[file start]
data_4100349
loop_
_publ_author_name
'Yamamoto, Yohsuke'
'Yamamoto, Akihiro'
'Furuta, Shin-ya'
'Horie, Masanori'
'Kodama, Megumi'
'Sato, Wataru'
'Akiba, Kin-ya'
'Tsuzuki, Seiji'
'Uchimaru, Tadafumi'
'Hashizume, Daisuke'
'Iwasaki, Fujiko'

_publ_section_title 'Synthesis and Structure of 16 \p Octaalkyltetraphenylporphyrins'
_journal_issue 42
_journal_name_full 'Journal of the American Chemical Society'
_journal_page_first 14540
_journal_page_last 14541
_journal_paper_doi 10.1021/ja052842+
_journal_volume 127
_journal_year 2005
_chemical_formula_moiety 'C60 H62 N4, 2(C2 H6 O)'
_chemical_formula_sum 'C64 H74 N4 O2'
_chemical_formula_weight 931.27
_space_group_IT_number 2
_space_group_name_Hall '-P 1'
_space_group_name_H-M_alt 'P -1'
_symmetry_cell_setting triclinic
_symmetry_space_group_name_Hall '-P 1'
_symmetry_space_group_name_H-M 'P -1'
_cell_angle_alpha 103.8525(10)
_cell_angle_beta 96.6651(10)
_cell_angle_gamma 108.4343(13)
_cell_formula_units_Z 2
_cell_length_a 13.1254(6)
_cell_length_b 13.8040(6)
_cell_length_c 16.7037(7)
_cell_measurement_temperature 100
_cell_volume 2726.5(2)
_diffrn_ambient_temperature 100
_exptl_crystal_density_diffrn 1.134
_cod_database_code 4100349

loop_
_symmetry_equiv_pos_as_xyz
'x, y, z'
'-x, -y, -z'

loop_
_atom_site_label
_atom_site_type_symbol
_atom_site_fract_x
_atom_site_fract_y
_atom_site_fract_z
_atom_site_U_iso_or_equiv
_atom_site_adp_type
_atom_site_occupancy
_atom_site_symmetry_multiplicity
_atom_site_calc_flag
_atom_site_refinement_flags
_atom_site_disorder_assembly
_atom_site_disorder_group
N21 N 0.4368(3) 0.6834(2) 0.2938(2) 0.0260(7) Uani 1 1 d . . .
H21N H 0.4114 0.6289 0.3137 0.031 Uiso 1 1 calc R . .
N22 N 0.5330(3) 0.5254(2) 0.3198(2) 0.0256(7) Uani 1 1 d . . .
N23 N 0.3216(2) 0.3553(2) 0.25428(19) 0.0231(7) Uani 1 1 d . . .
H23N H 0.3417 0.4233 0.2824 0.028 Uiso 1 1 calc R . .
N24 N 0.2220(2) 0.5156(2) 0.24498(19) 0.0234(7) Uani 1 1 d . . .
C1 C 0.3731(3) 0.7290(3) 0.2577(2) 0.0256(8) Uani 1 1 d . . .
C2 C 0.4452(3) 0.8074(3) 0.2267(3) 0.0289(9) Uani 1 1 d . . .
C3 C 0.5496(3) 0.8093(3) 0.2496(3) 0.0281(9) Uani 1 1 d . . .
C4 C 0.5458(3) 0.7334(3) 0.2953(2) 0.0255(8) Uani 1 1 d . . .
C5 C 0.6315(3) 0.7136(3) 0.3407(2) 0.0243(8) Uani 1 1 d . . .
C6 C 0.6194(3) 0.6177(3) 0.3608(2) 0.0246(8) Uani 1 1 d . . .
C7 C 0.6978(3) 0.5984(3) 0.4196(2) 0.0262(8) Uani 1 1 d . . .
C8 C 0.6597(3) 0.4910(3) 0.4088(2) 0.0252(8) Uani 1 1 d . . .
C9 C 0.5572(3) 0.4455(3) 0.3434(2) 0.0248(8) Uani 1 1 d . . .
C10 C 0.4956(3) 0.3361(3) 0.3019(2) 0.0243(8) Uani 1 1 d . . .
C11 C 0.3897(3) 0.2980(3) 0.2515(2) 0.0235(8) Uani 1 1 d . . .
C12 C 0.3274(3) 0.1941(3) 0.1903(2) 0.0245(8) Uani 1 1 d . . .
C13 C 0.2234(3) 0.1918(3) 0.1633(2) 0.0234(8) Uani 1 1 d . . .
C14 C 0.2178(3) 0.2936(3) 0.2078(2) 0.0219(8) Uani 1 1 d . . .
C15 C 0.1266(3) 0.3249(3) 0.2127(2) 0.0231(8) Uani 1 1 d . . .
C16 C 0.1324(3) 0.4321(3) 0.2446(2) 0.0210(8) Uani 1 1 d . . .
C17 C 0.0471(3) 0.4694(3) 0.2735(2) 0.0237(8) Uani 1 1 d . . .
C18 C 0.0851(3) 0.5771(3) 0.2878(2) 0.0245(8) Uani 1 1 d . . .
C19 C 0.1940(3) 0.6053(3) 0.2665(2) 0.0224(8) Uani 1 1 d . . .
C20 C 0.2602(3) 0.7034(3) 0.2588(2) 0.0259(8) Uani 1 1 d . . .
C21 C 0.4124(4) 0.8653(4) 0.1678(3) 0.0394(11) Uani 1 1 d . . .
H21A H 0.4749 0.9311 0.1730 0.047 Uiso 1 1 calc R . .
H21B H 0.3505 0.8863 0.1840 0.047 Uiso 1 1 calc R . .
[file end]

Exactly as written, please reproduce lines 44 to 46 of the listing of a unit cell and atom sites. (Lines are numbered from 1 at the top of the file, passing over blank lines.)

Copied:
loop_
_symmetry_equiv_pos_as_xyz
'x, y, z'